Now that we've gone over the basics of an Android application structure, let's create a simple screen and see how things all fit together. We'll use Android Studio and one of its wonderful template activities. Just follow these easy steps:
- Start by opening Android Studio on your computer.
- Start a new project using the
Filemenu, or the quickstart dialog (depending on which one shows up for you).
- Name the project as
SimpleLayout, and leave any additional support (C++, Kotlin) off:
- On the next screen of the New Project wizard, ensure that you support Android 4.1 or higher, but leave only
Phone and Tabletchecked for this task:
- Android Studio comes with a fantastic selection of Activity templates available on the next screen. This will be the first
Activitygenerated to get you started with your project. For this example, you'll want to scroll down the list and find
Navigation Drawer Activity. Select it and click on
Activity details as their defaults (
MainActivity, and so on) and click on
Finish to complete the New Project wizard. Android Studio now creates your project and runs a first build-sync over to get everything working.
- Once your project has finished being generated, you'll be presented with the Android Studio layout editor, looking something like this:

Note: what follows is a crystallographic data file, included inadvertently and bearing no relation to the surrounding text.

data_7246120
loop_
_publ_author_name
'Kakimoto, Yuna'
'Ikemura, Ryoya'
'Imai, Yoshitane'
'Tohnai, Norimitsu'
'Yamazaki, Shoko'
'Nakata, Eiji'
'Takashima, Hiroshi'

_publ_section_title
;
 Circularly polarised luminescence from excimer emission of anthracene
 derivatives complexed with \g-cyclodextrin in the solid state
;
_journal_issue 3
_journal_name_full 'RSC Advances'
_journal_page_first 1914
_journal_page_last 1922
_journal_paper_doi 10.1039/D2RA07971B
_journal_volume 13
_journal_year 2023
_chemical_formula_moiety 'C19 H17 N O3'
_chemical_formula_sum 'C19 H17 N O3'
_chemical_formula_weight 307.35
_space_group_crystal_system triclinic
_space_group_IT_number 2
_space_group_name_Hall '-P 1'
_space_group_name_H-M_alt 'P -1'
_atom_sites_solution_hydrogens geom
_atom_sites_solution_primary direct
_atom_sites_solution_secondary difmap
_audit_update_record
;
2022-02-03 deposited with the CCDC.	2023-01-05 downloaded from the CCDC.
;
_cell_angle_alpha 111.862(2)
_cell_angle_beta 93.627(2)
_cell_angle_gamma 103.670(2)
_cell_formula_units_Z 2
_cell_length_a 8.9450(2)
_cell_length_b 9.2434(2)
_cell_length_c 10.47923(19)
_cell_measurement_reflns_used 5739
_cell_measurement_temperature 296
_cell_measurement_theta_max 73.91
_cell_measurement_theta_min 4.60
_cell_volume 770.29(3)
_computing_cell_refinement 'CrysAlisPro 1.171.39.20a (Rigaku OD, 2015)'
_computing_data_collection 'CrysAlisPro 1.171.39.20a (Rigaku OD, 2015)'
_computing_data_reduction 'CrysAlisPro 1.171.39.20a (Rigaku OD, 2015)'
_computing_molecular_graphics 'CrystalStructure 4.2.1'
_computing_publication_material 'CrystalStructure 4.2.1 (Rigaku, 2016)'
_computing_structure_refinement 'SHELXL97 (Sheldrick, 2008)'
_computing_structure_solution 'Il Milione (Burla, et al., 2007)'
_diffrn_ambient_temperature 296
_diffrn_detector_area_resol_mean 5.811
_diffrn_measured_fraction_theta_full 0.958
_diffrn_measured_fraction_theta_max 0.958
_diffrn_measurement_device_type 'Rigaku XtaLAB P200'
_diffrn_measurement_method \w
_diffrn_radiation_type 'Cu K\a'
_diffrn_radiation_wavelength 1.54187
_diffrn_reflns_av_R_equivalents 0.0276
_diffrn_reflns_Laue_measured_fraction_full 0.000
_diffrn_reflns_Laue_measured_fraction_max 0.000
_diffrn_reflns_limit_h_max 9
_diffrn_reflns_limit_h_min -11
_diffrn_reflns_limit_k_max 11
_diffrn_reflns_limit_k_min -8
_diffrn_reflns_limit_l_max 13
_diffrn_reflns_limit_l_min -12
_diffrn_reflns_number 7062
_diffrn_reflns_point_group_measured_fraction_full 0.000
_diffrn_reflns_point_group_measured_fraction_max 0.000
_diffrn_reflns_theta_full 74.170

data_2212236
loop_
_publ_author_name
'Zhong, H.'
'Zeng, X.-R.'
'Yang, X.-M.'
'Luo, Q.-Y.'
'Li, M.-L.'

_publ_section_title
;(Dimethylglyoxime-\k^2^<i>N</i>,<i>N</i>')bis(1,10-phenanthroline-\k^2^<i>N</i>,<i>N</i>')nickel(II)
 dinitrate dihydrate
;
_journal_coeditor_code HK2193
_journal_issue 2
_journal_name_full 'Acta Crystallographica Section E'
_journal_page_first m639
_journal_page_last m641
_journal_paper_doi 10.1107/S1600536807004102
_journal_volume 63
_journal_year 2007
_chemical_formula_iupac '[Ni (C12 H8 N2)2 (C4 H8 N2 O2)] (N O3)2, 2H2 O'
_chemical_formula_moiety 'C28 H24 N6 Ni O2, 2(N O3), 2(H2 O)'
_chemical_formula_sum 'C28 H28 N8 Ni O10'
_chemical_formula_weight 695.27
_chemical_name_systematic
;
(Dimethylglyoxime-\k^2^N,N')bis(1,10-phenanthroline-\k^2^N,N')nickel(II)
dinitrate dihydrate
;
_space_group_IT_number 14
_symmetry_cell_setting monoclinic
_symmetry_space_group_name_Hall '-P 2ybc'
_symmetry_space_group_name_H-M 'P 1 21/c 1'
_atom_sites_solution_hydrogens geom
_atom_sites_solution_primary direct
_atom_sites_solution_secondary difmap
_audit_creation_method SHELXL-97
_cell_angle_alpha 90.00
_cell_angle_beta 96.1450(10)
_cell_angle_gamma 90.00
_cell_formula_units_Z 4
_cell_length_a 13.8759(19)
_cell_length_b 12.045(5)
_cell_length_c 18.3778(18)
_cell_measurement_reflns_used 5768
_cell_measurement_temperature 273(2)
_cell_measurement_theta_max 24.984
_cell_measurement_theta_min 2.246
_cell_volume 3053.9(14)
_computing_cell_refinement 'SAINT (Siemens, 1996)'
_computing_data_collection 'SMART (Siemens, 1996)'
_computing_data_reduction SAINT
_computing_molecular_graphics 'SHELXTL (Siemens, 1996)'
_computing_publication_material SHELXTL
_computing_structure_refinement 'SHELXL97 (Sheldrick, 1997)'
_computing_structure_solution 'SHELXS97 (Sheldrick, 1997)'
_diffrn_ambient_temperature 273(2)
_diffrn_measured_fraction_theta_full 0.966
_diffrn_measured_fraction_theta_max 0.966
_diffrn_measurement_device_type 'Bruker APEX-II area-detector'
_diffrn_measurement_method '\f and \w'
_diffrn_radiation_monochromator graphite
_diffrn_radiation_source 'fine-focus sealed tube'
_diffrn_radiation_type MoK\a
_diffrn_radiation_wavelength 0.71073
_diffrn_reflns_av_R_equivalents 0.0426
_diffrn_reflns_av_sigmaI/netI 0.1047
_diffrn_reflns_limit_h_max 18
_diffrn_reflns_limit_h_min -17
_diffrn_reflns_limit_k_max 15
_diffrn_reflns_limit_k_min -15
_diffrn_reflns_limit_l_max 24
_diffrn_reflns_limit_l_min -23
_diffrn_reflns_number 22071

Congratulations, this template provides an excellent starting point to explore how Android applications and their user interfaces are built and fit together.
At first glance, the layout editor in Android Studio is a standard WYSIWYG editor; however, it has several important features that you need to be aware of. Most importantly, it actually runs the code for the widgets in order to render them within the editor. This means that if you write a custom layout or widget, it will look and behave as it will on the emulator or on a device. This is fantastically useful for rapidly prototyping screens, and can drastically cut down on development time when used properly.
To ensure that your layout is being rendered correctly, you'll sometimes need to ensure that the layout editor is configured correctly. From the toolbar at the top of the layout editor, you can select the virtual device configuration you would like it to emulate. This includes whether the layout is being viewed in portrait or landscape mode, and even what language settings to use for the layout rendering and resource selection: